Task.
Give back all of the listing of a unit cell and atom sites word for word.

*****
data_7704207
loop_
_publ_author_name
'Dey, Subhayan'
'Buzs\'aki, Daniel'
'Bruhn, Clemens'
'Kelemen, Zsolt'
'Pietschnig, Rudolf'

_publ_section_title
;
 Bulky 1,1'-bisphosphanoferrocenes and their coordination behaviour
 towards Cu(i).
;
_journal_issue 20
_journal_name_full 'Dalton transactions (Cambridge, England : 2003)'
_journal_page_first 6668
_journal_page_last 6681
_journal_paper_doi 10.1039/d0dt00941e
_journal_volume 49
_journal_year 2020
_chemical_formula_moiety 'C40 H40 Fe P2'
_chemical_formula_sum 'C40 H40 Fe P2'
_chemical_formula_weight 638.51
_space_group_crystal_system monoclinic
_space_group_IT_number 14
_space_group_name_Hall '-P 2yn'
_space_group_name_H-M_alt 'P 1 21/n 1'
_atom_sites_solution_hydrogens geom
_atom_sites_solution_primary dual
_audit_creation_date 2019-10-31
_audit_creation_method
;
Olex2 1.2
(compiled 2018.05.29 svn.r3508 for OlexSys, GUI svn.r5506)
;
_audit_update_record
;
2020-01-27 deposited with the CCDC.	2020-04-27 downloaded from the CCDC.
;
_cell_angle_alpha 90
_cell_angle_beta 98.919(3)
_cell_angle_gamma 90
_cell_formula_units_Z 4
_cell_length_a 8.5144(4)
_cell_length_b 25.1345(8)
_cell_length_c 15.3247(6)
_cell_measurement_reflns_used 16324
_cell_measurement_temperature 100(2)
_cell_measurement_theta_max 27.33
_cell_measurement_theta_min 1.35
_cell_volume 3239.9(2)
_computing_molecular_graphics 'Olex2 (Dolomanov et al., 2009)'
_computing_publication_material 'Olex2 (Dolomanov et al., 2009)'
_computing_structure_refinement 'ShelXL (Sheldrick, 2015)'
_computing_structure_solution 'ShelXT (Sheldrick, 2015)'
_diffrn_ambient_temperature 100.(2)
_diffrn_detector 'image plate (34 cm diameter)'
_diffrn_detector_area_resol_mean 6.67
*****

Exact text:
data_7704207
loop_
_publ_author_name
'Dey, Subhayan'
'Buzs\'aki, Daniel'
'Bruhn, Clemens'
'Kelemen, Zsolt'
'Pietschnig, Rudolf'

_publ_section_title
;
 Bulky 1,1'-bisphosphanoferrocenes and their coordination behaviour
 towards Cu(i).
;
_journal_issue 20
_journal_name_full 'Dalton transactions (Cambridge, England : 2003)'
_journal_page_first 6668
_journal_page_last 6681
_journal_paper_doi 10.1039/d0dt00941e
_journal_volume 49
_journal_year 2020
_chemical_formula_moiety 'C40 H40 Fe P2'
_chemical_formula_sum 'C40 H40 Fe P2'
_chemical_formula_weight 638.51
_space_group_crystal_system monoclinic
_space_group_IT_number 14
_space_group_name_Hall '-P 2yn'
_space_group_name_H-M_alt 'P 1 21/n 1'
_atom_sites_solution_hydrogens geom
_atom_sites_solution_primary dual
_audit_creation_date 2019-10-31
_audit_creation_method
;
Olex2 1.2
(compiled 2018.05.29 svn.r3508 for OlexSys, GUI svn.r5506)
;
_audit_update_record
;
2020-01-27 deposited with the CCDC.	2020-04-27 downloaded from the CCDC.
;
_cell_angle_alpha 90
_cell_angle_beta 98.919(3)
_cell_angle_gamma 90
_cell_formula_units_Z 4
_cell_length_a 8.5144(4)
_cell_length_b 25.1345(8)
_cell_length_c 15.3247(6)
_cell_measurement_reflns_used 16324
_cell_measurement_temperature 100(2)
_cell_measurement_theta_max 27.33
_cell_measurement_theta_min 1.35
_cell_volume 3239.9(2)
_computing_molecular_graphics 'Olex2 (Dolomanov et al., 2009)'
_computing_publication_material 'Olex2 (Dolomanov et al., 2009)'
_computing_structure_refinement 'ShelXL (Sheldrick, 2015)'
_computing_structure_solution 'ShelXT (Sheldrick, 2015)'
_diffrn_ambient_temperature 100.(2)
_diffrn_detector 'image plate (34 cm diameter)'
_diffrn_detector_area_resol_mean 6.67